Weekly Devotional: Treasure So Great

person looking in glowing box

“The kingdom of heaven is like treasure hidden in a field. When a man found it, he hid it again, and then in his joy went and sold all he had and bought that field.” Matthew 13:44

What would you do to find a treasure? Rather, what wouldn’t someone do to uncover immeasurable riches? In pop-culture, it seems that the ends absolutely justify the means in cases like these. Movies including “National Treasure,” “Pirates of the Caribbean,” “Indiana Jones,” “Fools Gold,” “The Mummy,” etc. are only a few great adventures where the main character stumbles upon or spends his life searching for a treasure of undeniable value. This idea of finding treasure has been alluring minds since the first century.

In this instance, Jesus is speaking to the masses—travelers who have come from all over just to hear him teach. Jesus does not use this platform in the way everyone expected and instead spoke to the crowds in parables that concealed just as much as truth as they revealed. This enabled those who truly wanted to seek Him to understand while protecting those who just showed up to see what the hype was about from the weight of accountability His truths carried.

This parable about the kingdom would have especially resonated with the culture of the day when Jesus told it. There was a steep divide between the elite class and the general populous. Most people served as indentured servants in an agricultural-based economy working to maintain the property of a master or lord. In this case, it is presumed that a man showing up to his normal responsibilities of working a field just found a treasure. While it does not specify what form this treasure took, it is clear the man knew the value of it immediately. He then sells everything he owns, negotiates and purchases that piece of land from its owner, thereby becoming rich—set for life and free from his worries.

This story appeals to many. In two sentences, Jesus sums up one of the unspoken desires of every heart, but we must look a little deeper to see the enteral truth represented. It is saying that the kingdom of heaven, which is an eternity in perfect relationship with Yahweh the Lord of the universe, has immeasurable, insurmountable value. That this relationship is worth perceivably giving up everything that you have to acquire. This goes far beyond just material possessions and also represents surrendering the entirety of your life including your passions, dreams, work, days and relationships. So, is it worth the personal sacrifice?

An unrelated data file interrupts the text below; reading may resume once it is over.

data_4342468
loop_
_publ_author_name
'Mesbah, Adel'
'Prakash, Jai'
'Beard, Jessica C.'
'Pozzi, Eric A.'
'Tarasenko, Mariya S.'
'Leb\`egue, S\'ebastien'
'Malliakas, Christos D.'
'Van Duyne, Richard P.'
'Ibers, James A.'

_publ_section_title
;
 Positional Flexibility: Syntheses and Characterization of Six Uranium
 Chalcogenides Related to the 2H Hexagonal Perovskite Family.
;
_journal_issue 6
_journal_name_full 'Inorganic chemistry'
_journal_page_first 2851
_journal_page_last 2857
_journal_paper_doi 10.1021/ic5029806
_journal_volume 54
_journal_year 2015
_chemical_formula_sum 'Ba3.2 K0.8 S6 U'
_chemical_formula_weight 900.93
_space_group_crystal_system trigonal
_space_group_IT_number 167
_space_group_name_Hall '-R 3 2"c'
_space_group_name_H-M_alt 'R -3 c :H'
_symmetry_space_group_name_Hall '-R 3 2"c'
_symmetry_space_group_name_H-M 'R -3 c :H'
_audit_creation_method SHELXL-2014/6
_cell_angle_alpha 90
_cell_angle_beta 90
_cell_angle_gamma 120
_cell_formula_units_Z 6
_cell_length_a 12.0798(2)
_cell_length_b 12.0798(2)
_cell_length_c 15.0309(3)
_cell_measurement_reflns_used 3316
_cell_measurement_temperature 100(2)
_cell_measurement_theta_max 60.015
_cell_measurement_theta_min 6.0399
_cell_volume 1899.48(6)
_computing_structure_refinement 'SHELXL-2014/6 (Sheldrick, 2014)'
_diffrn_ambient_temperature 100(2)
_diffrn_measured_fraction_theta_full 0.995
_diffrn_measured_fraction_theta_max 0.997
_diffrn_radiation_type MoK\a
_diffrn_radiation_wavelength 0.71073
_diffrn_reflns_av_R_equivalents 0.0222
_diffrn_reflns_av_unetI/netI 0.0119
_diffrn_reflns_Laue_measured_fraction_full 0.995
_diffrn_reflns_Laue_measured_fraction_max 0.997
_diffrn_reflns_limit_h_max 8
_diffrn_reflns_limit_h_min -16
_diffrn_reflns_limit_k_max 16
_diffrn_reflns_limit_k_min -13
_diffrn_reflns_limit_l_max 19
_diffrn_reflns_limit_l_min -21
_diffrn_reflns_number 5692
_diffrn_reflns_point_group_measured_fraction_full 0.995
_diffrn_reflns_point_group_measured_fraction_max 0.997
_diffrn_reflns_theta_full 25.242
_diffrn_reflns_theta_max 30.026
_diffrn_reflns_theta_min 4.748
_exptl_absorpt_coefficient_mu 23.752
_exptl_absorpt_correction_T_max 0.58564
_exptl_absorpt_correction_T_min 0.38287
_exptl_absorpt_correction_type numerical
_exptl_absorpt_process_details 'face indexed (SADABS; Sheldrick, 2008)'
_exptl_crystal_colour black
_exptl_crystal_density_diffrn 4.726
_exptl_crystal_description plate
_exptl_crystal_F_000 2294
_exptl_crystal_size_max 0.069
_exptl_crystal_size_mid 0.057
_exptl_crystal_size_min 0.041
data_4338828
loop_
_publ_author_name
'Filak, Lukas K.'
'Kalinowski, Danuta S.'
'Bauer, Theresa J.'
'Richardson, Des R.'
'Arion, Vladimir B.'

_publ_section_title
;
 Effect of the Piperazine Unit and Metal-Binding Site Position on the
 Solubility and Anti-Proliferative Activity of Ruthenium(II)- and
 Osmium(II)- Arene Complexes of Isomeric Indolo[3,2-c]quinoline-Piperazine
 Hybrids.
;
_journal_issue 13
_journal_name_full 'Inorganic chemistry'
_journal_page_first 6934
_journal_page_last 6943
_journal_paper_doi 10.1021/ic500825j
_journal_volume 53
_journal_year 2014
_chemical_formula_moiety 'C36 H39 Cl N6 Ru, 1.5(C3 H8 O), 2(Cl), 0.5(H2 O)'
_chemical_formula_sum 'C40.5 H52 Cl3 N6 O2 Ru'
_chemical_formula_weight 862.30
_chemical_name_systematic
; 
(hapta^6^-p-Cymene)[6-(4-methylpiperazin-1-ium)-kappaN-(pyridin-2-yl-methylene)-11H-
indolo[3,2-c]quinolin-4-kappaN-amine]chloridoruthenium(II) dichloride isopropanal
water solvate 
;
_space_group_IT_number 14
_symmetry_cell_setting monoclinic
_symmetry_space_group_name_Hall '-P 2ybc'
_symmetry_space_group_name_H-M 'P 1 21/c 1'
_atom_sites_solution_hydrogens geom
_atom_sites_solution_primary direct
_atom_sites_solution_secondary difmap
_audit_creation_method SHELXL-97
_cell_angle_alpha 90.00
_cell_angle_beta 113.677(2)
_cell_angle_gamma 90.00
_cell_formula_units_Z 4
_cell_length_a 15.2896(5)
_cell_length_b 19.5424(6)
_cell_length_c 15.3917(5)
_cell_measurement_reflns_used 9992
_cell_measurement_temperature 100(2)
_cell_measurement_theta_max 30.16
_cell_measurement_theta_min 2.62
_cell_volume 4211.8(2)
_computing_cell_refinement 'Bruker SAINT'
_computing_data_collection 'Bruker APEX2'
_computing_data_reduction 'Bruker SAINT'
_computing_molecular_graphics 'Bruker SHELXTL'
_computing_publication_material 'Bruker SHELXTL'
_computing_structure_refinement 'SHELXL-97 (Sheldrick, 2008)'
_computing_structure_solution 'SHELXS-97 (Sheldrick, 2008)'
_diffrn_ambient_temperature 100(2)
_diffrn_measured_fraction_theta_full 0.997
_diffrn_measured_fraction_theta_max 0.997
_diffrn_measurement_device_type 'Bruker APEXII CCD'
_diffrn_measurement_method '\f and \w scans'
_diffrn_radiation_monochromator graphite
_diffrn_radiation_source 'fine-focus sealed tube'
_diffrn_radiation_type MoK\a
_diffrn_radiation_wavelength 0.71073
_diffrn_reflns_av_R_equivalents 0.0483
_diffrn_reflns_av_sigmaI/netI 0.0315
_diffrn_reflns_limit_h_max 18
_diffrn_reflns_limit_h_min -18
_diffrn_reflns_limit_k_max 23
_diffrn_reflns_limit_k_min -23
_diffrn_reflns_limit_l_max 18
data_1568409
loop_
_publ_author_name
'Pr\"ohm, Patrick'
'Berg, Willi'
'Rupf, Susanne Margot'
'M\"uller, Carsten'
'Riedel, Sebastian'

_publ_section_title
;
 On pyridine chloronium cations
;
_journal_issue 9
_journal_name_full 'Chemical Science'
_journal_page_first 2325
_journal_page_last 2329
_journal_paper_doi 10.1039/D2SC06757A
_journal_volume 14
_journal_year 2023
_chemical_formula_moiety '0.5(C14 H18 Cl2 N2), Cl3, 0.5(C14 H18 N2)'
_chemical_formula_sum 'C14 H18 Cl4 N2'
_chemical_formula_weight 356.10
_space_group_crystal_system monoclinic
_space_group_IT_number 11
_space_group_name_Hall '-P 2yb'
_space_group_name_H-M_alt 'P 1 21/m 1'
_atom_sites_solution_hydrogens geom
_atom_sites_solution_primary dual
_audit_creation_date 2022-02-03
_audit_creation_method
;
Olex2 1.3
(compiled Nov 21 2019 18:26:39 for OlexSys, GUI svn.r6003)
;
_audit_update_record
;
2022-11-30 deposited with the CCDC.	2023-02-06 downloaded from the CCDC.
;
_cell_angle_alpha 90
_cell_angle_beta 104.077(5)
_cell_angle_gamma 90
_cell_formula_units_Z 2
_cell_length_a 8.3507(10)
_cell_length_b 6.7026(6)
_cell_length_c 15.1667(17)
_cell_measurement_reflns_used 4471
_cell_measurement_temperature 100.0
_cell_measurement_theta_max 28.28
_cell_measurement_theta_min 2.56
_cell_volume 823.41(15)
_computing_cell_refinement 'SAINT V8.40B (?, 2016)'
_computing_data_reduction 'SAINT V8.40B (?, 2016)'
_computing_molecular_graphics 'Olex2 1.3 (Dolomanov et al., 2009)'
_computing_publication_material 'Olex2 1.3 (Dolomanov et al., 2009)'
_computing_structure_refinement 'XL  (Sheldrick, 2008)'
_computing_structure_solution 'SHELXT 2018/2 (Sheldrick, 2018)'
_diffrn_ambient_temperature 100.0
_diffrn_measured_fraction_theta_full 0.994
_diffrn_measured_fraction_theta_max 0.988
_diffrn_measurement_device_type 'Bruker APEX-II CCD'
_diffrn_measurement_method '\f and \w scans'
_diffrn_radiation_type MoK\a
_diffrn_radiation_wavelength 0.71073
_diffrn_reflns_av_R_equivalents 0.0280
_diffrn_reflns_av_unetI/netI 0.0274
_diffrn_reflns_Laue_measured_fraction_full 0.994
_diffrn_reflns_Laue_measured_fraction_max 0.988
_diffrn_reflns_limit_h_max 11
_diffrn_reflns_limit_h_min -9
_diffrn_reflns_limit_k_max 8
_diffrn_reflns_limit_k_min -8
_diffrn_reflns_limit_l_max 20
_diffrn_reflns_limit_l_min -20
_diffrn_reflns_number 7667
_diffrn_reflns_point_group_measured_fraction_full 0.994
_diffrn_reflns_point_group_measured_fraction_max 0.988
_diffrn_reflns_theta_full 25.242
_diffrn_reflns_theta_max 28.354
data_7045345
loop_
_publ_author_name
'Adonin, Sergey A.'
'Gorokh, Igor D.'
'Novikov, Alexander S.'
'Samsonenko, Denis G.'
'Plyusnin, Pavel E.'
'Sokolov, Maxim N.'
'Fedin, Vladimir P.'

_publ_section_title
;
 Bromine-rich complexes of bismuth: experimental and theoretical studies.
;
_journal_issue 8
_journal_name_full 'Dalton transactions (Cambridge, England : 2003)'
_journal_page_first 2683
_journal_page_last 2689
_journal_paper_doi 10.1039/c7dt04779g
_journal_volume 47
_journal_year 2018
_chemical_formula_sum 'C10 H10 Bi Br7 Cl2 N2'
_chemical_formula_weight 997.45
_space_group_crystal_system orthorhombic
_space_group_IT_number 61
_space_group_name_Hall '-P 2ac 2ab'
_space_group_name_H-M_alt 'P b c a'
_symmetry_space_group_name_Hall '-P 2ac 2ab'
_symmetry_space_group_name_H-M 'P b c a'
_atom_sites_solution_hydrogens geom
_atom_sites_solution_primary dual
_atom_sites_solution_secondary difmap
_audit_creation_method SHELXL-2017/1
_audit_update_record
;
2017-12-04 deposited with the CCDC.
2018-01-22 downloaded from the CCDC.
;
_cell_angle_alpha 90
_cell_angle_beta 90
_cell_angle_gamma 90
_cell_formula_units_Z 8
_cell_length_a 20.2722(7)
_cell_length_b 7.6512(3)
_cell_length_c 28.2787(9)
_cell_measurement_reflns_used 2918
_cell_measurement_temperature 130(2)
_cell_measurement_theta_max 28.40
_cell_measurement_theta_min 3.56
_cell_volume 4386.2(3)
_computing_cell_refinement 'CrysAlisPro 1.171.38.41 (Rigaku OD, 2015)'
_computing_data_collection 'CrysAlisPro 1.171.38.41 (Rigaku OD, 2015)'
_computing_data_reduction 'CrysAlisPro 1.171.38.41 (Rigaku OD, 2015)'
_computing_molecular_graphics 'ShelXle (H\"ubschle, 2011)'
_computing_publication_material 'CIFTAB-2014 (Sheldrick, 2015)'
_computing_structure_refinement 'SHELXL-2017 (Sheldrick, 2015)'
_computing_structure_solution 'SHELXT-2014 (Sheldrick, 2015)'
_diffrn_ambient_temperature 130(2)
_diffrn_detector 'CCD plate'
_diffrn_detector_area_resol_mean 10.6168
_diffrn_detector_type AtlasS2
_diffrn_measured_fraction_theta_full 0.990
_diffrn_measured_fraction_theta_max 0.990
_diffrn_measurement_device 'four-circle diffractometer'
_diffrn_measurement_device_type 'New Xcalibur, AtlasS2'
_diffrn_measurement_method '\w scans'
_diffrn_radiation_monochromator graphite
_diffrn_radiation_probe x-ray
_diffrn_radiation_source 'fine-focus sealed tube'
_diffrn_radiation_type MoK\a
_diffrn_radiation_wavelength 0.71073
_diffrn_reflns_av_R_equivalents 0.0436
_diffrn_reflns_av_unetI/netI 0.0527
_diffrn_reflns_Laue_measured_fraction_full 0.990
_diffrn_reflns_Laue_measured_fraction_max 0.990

In this parable it is hard to even consider selling possessions a sacrifice because what the man gains is incomparably better than anything he ever had before it. It is important to note that selling everything you have takes time. Presumably, the man was not able to acquire enough cash in a night to buy the field. Think of his family, friends, co-workers, community, and everyone that interacted with him at that time. They would have thought he was crazy and been concerned, until the day that he could reveal the treasure he had found.

As Christians, we are called to surrender the control of our lives, to give all of who we are and our resources to the Lord for His purposes. This will seem crazy to a world that does not see the value of the treasure you have obtained. The Apostol Paul, who was ultimately killed for the message of Christ, put it this way: “And if Christ has not been raised, your faith is futile; you are still in your sins” (1 Corinthians 15:17). But Christ did indeed rise! In fact, Romans says that the struggles we will endure in this lifetime are not even worth comparing to the glory that is coming.

So live each day gaining a great understanding of the treasure that you have as a believer in Christ and be on your guard, “For where your treasure is, there your heart will be also.” –Matthew 6:21

Grand Canyon University is committed to serving the Lord. To learn about GCU’s Christian identity and heritage, visit our website or request more information by using the button at the top of this page.

The views and opinions expressed in this article are those of the author’s and do not necessarily reflect the official policy or position of Grand Canyon University. Any sources cited were accurate as of the publish date.